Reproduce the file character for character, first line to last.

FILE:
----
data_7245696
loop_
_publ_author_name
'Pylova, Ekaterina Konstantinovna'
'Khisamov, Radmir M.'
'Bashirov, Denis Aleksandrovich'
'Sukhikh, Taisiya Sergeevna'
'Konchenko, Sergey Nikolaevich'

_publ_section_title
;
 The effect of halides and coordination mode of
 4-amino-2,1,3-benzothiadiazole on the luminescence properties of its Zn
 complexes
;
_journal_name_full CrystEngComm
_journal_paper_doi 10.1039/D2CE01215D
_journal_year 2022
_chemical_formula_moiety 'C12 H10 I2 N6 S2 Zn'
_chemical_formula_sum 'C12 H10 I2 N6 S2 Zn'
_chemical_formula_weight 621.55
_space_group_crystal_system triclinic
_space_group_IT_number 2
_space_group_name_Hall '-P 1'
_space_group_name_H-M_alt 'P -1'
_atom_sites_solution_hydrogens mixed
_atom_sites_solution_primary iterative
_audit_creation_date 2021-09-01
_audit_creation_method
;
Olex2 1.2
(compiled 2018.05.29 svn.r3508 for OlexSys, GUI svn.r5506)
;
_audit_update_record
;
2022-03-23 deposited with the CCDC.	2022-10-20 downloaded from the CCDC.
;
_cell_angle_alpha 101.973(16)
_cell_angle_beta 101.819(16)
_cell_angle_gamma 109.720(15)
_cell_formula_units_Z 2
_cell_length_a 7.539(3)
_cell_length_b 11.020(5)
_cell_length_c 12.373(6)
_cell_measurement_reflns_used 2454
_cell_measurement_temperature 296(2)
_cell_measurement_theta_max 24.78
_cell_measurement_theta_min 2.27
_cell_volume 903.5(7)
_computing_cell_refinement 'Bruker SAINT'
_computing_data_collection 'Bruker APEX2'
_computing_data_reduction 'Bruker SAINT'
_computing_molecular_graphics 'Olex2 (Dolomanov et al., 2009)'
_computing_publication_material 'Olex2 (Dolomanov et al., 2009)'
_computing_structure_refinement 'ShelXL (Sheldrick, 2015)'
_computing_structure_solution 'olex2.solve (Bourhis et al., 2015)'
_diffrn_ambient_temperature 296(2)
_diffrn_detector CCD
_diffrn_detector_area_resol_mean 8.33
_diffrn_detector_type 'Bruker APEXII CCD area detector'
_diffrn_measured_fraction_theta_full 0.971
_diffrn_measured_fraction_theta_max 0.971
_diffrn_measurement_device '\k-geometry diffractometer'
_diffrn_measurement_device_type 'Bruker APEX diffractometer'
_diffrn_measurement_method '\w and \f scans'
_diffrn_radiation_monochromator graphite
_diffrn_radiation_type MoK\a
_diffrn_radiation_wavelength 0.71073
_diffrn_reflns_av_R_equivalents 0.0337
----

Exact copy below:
data_7245696
loop_
_publ_author_name
'Pylova, Ekaterina Konstantinovna'
'Khisamov, Radmir M.'
'Bashirov, Denis Aleksandrovich'
'Sukhikh, Taisiya Sergeevna'
'Konchenko, Sergey Nikolaevich'

_publ_section_title
;
 The effect of halides and coordination mode of
 4-amino-2,1,3-benzothiadiazole on the luminescence properties of its Zn
 complexes
;
_journal_name_full CrystEngComm
_journal_paper_doi 10.1039/D2CE01215D
_journal_year 2022
_chemical_formula_moiety 'C12 H10 I2 N6 S2 Zn'
_chemical_formula_sum 'C12 H10 I2 N6 S2 Zn'
_chemical_formula_weight 621.55
_space_group_crystal_system triclinic
_space_group_IT_number 2
_space_group_name_Hall '-P 1'
_space_group_name_H-M_alt 'P -1'
_atom_sites_solution_hydrogens mixed
_atom_sites_solution_primary iterative
_audit_creation_date 2021-09-01
_audit_creation_method
;
Olex2 1.2
(compiled 2018.05.29 svn.r3508 for OlexSys, GUI svn.r5506)
;
_audit_update_record
;
2022-03-23 deposited with the CCDC.	2022-10-20 downloaded from the CCDC.
;
_cell_angle_alpha 101.973(16)
_cell_angle_beta 101.819(16)
_cell_angle_gamma 109.720(15)
_cell_formula_units_Z 2
_cell_length_a 7.539(3)
_cell_length_b 11.020(5)
_cell_length_c 12.373(6)
_cell_measurement_reflns_used 2454
_cell_measurement_temperature 296(2)
_cell_measurement_theta_max 24.78
_cell_measurement_theta_min 2.27
_cell_volume 903.5(7)
_computing_cell_refinement 'Bruker SAINT'
_computing_data_collection 'Bruker APEX2'
_computing_data_reduction 'Bruker SAINT'
_computing_molecular_graphics 'Olex2 (Dolomanov et al., 2009)'
_computing_publication_material 'Olex2 (Dolomanov et al., 2009)'
_computing_structure_refinement 'ShelXL (Sheldrick, 2015)'
_computing_structure_solution 'olex2.solve (Bourhis et al., 2015)'
_diffrn_ambient_temperature 296(2)
_diffrn_detector CCD
_diffrn_detector_area_resol_mean 8.33
_diffrn_detector_type 'Bruker APEXII CCD area detector'
_diffrn_measured_fraction_theta_full 0.971
_diffrn_measured_fraction_theta_max 0.971
_diffrn_measurement_device '\k-geometry diffractometer'
_diffrn_measurement_device_type 'Bruker APEX diffractometer'
_diffrn_measurement_method '\w and \f scans'
_diffrn_radiation_monochromator graphite
_diffrn_radiation_type MoK\a
_diffrn_radiation_wavelength 0.71073
_diffrn_reflns_av_R_equivalents 0.0337